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TO RECOGNIZE DUKE'S MAYONNAISE AT THE CELEBRATION OF ITS ONE HUNDREDTH ANNIVERSARY, TO CONGRATULATE THE C.F. SAUER COMPANY ON THE CONTINUED SUCCESS OF THE DUKE'S BRAND, AND TO DECLARE THURSDAY, APRIL 27, 2017, AS "DUKE'S DAY IN SOUTH CAROLINA."
Whereas, the South Carolina House of Representatives is pleased to learn that Duke's Mayonnaise, a brand of the C.F. Sauer Company, is celebrating its one hundredth anniversary in 2017; and
Whereas, Duke's Mayonnaise began in the aspirations of Eugenia Thomas, born in Columbus, Georgia, in 1881 as the youngest of ten children. Her father, a tailor, owned his own shop and no doubt contributed to Eugenia's knack for business in her early years. In 1900, nineteen-year-old Eugenia married Harry Duke, and their daughter Martha was born a year later. Nearly a decade later, the family relocated to Greenville for Harry's new job at Southern Power Company; and
Whereas, during the early 1900s, Greenville thrived as a central point of the Southern textile industry. The city's booming economy laid the foundation for Eugenia Duke's future business to take off. When the United States joined the Allies in 1917, an influx of soldiers arrived in Greenville to train at Camp Sevier, a National Guard training camp that operated from 1917 until early in 1919. It was at Camp Sevier that the Duke's Mayonnaise legacy came to birth. Noting the hardworking, hungry soldiers-in-training, Eugenia Duke began selling sandwiches slathered with her homemade mayonnaise, starting in 1917. Popular favorites like chicken salad, pimento cheese, and egg salad cost a dime each, and Eugenia made a profit of two cents per sandwich, about forty cents in today's dollars. Years after they'd left the camp, soldiers wrote to Eugenia, begging for her sandwich recipes and jars of her delectable spread; and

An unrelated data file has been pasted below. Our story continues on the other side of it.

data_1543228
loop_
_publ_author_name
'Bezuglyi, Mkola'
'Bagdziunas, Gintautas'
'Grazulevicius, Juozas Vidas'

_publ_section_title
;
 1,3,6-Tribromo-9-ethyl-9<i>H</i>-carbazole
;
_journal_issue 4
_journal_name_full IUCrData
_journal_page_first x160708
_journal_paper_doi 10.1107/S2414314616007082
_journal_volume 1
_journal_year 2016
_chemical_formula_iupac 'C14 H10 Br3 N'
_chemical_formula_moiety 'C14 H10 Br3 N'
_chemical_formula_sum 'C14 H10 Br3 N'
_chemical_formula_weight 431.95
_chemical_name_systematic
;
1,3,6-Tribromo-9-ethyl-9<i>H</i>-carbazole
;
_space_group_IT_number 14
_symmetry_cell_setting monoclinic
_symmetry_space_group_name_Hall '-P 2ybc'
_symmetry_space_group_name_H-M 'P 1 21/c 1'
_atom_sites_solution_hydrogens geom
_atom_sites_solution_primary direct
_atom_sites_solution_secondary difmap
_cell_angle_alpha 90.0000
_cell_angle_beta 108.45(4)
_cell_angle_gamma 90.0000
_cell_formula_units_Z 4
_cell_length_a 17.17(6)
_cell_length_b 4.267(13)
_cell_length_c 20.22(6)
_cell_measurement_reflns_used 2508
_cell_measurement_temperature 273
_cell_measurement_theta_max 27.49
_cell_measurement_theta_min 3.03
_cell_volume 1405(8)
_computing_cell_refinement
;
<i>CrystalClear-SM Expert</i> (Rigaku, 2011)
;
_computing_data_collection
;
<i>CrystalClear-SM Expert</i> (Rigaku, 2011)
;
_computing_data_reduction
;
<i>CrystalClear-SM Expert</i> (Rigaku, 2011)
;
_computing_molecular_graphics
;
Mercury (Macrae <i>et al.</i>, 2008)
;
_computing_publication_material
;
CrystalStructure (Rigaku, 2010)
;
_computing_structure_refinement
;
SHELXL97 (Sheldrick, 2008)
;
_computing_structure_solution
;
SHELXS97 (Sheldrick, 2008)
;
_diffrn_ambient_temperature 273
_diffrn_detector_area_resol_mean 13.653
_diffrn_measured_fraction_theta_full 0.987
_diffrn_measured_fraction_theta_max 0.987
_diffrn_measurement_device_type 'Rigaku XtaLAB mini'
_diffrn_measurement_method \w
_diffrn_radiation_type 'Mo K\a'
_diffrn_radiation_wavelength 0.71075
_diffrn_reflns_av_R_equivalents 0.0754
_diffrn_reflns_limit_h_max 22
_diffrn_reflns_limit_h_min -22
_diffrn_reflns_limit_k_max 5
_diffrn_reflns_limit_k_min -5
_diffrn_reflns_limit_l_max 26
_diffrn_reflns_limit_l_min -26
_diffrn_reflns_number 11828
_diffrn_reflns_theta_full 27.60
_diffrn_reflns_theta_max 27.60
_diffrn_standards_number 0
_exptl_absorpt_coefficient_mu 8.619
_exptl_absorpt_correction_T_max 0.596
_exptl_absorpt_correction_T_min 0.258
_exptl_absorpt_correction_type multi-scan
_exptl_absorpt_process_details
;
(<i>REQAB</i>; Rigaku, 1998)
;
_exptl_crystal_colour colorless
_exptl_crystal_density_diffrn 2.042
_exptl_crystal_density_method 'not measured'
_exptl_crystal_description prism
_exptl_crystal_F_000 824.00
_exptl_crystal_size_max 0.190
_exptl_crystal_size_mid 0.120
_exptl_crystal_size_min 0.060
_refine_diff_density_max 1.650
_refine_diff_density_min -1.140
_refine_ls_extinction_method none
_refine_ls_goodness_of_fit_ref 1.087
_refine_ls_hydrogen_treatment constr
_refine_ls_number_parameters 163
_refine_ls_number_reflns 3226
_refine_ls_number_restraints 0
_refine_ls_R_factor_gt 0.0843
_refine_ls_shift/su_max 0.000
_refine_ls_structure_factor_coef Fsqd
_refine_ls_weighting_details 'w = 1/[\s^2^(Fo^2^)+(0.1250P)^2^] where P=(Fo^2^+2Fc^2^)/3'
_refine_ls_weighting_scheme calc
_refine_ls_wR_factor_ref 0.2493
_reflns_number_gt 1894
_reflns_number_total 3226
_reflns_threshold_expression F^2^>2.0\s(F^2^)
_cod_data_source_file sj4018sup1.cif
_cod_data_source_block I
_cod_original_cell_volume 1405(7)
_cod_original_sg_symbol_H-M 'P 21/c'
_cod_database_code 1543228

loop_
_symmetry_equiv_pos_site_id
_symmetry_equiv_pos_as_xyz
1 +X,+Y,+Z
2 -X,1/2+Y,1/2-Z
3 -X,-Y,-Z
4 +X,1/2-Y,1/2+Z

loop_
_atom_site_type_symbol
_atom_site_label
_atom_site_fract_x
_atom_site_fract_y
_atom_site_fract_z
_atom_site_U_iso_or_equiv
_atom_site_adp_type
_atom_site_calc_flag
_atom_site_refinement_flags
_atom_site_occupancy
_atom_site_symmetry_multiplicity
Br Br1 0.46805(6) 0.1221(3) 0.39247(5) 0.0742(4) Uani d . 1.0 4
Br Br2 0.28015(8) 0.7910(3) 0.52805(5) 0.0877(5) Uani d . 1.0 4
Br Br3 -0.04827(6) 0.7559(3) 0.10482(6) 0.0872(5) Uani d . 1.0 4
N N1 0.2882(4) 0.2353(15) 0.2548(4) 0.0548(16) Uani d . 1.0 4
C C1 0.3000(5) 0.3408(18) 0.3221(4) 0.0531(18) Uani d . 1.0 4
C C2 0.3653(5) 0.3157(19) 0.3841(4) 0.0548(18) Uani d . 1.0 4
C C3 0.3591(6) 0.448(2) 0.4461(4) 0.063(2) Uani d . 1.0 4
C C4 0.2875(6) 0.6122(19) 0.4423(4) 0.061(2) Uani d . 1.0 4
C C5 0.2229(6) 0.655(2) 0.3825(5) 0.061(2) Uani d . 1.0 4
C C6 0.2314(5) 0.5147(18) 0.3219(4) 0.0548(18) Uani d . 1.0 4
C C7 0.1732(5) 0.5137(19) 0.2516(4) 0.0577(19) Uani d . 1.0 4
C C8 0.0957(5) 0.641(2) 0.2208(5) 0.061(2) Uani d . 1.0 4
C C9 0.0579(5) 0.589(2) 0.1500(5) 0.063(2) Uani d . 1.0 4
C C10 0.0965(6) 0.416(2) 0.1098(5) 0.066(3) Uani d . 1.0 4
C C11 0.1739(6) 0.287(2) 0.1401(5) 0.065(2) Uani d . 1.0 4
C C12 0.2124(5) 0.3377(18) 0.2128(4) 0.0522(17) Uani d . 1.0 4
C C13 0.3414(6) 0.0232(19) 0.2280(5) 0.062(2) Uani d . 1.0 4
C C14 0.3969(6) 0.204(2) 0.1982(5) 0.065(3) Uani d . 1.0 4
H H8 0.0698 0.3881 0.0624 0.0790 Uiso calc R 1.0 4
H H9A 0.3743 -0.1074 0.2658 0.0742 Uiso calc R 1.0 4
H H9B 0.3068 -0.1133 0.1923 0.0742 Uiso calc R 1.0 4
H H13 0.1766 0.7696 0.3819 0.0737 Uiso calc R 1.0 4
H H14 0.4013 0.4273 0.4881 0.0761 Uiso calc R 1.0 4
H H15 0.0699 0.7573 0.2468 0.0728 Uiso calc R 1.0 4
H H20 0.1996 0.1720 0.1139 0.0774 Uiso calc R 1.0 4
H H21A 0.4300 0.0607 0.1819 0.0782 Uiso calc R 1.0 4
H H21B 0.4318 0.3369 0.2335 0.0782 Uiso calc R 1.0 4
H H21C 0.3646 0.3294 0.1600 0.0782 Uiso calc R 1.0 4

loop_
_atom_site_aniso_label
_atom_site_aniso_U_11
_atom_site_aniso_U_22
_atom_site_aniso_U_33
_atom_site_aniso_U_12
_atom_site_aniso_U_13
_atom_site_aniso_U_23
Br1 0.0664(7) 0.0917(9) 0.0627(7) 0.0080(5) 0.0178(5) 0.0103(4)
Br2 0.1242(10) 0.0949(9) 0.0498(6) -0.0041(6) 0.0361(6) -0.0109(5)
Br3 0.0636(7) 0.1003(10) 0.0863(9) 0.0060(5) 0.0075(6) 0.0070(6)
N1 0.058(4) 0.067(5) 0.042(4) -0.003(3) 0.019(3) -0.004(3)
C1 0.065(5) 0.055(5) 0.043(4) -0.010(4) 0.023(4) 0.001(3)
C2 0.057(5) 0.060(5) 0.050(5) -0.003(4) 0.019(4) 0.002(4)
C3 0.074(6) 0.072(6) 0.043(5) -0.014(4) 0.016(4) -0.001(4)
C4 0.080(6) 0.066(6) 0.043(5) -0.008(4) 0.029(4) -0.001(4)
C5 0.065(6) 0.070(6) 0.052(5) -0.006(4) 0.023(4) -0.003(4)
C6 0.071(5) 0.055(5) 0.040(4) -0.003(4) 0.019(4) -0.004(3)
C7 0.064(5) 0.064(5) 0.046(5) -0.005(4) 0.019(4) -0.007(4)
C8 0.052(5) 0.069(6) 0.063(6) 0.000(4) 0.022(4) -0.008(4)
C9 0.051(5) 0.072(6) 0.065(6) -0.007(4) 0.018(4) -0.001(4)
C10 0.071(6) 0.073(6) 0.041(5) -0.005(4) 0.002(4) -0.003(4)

Whereas, as neighbor told neighbor about Eugenia's tasty products, her business grew and kept on growing. In 1923, Eugenia's top salesman noticed that Eugenia's classic, simple sandwiches were delicious but that it was her tangy spread that was truly distinctive and kept people wanting more. Though her sandwich enterprise was still flourishing, this salesman urged Eugenia to shift her efforts to the mayonnaise that made her sandwiches so flavorful. As a result, Eugenia began selling her mayonnaise as a separate product, and Duke's Mayonnaise took off. Eugenia sold her sandwich business to focus her attention solely on the spread. The sandwich operation, Duke Sandwich Company, still operates in Greenville today; and
Whereas, in 1929, Eugenia was struggling to keep up with the ever-increasing demand for her famous mayonnaise. She sold her business, and the C.F. Sauer Company was happy to take over and continue spreading Duke's across the United States, after which Eugenia served as C.F. Sauer's mayonnaise spokeswoman; and
Whereas, today, Duke's Mayonnaise is manufactured at C.F. Sauer's Mauldin plant, located in Greenville County. Eugenia Duke would be proud; and
Whereas, Duke's will celebrate its one hundredth anniversary with a new jar label, recipe contest, fan-designed special-edition t-shirt contest, and festivities in Greenville, the town of its creation; and
Whereas, appreciative of its contributions to the prosperity of the Palmetto State, the House of Representatives is delighted to celebrate C.F. Sauer Company's Duke's Mayonnaise on a century of delighting the palates of its many fans. Now, therefore,
Be it resolved by the House of Representatives:
That the members of the South Carolina House of Representatives, by this resolution, recognize Duke's Mayonnaise at the celebration of its one hundredth anniversary, congratulate the C.F. Sauer Company on the continued success of the Duke's brand, and declare Thursday, April 27, 2017, as "Duke's Day in South Carolina."
Be it further resolved that copies of this resolution be presented to the C.F. Sauer Company.
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